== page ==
Light Up Challenge, a yearly event organized by Sahara Power Group in conjunction with Enactus Nigeria has produced simple power models that can reduce production cost and encourage the broad utilization of different energy sources to power communities and schools.
The young inventors at the 2015 Sahara Light Up Nigeria Challenge were drawn from 28 schools but Kaduna Polytechnic’s Renewable Energy Advancement Project (REAP) emerged as the winning entry in the competition.
The Kaduna Polytechnic team created a self-running hydro-power system that runs solely on the kinetic energy of water. The energy produced is stored in a 75-litre enclosed water tank that houses a pump and other materials required to drive generation of electricity.
The technology is made from locally modified and recycled parts to ensure that it is environmentally friendly. The development of this project has brought about an alternative to electricity generation for small businesses, a health care center and a school within the impact area of the project.
“We are excited about our performance and want to thank the Sahara Group for giving us a platform to express our abilities. With more support, we believe we can contribute immensely to efforts aimed at improving power supply in Nigeria,” said Gibson Emmmauel, from Kaduna Polytechnic. The institution will represent Nigeria at the Enactus World Cup 2015 scheduled to hold in Sandton Convention Centre, South Africa in October.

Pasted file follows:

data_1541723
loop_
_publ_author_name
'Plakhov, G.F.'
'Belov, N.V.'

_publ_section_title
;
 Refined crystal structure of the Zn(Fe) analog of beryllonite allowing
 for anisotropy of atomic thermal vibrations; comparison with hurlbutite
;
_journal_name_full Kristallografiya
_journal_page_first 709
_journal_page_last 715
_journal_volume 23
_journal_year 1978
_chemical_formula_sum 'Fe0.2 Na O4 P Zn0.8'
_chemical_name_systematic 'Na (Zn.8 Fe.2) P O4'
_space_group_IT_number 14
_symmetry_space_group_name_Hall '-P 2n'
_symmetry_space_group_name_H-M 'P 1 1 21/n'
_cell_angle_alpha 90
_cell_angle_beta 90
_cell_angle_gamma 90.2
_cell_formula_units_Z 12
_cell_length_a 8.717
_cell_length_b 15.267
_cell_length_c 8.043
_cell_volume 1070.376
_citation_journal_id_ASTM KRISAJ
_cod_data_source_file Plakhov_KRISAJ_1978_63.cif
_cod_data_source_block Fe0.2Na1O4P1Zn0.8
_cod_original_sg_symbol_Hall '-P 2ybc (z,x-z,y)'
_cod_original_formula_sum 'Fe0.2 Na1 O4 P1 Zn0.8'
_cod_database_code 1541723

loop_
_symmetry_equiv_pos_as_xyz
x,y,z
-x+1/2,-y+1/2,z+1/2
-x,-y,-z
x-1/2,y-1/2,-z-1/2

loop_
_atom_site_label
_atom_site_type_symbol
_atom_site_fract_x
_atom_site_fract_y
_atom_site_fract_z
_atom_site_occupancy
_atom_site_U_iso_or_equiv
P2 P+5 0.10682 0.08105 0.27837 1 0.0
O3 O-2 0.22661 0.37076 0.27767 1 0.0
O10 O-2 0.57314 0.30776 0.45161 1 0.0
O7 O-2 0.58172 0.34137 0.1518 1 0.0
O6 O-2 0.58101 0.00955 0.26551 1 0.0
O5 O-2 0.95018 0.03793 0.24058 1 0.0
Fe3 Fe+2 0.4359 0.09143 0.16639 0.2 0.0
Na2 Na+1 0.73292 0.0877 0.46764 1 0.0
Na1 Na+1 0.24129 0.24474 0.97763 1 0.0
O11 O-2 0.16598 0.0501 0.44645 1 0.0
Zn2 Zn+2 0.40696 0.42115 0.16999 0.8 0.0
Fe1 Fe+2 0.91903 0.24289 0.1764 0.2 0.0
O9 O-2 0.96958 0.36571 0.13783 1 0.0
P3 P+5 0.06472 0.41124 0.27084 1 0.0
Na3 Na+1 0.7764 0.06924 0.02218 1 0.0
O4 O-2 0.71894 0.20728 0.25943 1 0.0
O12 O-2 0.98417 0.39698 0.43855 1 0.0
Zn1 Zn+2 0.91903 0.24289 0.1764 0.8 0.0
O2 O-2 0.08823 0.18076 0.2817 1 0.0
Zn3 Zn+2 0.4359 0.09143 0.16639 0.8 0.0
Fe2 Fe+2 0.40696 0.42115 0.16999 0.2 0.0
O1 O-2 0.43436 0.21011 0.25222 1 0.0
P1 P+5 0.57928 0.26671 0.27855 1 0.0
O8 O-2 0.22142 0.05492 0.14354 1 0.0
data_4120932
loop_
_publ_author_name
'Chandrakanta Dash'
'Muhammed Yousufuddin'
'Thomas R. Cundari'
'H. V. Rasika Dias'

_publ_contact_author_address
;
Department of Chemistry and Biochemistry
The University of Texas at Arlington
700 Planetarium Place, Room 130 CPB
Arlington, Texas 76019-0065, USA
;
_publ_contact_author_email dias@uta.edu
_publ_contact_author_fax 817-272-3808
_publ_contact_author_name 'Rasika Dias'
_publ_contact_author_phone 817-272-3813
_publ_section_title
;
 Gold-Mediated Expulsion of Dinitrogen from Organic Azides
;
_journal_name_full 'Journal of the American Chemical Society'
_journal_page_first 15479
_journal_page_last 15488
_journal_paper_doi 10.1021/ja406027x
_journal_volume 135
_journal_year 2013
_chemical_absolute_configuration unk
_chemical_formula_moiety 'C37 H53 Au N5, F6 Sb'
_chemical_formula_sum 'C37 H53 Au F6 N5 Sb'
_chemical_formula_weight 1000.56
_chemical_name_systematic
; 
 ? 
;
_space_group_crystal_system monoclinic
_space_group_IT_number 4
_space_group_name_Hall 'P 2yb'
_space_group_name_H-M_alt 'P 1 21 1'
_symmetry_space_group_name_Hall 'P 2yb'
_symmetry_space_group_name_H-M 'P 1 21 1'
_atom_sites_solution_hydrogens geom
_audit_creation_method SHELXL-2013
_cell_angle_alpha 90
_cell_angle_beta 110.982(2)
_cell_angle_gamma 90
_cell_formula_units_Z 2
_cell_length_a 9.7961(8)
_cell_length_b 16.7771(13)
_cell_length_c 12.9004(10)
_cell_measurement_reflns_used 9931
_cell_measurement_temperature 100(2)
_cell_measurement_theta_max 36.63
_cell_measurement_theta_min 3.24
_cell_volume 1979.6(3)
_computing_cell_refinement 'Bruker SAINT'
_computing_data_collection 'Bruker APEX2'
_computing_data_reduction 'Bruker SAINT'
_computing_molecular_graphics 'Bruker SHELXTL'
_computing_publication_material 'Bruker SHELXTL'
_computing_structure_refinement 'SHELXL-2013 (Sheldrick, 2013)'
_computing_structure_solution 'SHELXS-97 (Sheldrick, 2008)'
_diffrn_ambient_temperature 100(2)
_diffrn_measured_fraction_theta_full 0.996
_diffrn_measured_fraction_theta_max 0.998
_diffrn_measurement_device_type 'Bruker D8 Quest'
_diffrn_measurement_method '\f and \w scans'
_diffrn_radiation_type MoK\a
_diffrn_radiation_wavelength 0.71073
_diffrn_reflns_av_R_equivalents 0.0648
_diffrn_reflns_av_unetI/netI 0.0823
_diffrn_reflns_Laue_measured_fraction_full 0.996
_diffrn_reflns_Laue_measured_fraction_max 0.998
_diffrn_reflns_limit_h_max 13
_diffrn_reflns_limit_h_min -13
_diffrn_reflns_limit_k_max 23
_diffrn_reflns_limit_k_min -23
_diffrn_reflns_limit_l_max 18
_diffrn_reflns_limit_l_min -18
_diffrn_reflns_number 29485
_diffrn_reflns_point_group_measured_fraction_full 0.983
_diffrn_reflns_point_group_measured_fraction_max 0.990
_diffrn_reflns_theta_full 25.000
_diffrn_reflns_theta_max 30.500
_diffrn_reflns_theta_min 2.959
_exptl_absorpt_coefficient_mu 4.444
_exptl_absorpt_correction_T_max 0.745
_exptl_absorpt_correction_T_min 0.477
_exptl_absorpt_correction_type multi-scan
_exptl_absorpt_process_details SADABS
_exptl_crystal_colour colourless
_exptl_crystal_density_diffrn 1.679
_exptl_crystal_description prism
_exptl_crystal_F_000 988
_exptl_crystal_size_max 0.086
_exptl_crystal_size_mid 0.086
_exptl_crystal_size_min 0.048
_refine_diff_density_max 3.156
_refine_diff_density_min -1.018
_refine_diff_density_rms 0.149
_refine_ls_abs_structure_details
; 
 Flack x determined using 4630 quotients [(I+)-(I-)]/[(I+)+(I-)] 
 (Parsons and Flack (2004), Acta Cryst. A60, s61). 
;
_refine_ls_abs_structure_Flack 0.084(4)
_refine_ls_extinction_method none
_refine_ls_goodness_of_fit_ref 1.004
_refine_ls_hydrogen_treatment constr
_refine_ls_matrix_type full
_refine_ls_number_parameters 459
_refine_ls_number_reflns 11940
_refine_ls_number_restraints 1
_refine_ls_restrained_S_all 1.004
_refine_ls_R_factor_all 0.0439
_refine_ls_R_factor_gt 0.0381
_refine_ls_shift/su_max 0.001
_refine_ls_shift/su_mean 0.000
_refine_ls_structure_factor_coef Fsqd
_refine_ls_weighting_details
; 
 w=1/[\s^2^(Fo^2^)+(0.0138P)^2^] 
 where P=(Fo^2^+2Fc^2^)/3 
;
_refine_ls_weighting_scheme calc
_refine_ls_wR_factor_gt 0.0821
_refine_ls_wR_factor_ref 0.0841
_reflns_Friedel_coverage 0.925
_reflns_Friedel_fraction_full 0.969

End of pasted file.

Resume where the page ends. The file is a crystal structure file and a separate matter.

Babcock University’s Project, H-Power, was adjudged the second best. The project involves the use of water to power an H-Power generator. Using Ijesha Ijebu as their pilot community, the H-Power generator was used to provide electricity that provides the community access to water and electricity.
Federal University of Agriculture, Abeokuta, Ogun State, emerged third with Project DTMS. The project focuses on generating electricity from bio-degradable waste materials in the pilot community. The students created a bio-digester that imitates the human digestive system. It collects waste materials from the environment and processes it into fuel used to generate electricity.
Babatomiwa Adesida, Sahara Foundation’s Manager, said the group is always delighted to provide platforms that inspire and empower youths to transform opportunities in their environment into solutions that enhance socio-economic development.
“We believe the Sahara Light Up Challenge has started a movement that will ultimately redefine the way we produce, store and consume power in Nigeria, whilst ensuring environmental protection. We are confident that the competition will ultimately light up Nigeria,” he said.
Michael Ajayi, Country Director, Enactus Nigeria, said the competition shows that the nation’s youths only need the right platforms to express their huge potential. “The Sahara Light Up Nigeria Challenge provides the opportunity for young minds to stretch their creativity as they seek to find solutions to the challenges in the country’s power sector. Over the years we have seen some team present incredible inventions that make us look forward to the future with great expectations,” he said.
Light Up Nigeria Challenge, a yearly event hosted by Sahara in partnership with Enactus Nigeria, seeks to inspire students of higher institutions of learning across the nation to explore opportunities for achieving sustainable power supply within their environment.
It also serves as Sahara’s contribution to the growth and development of the Power sector where it has affiliates in the generation and distribution sectors through the Sahara Power Group.

Folashade Olubayo
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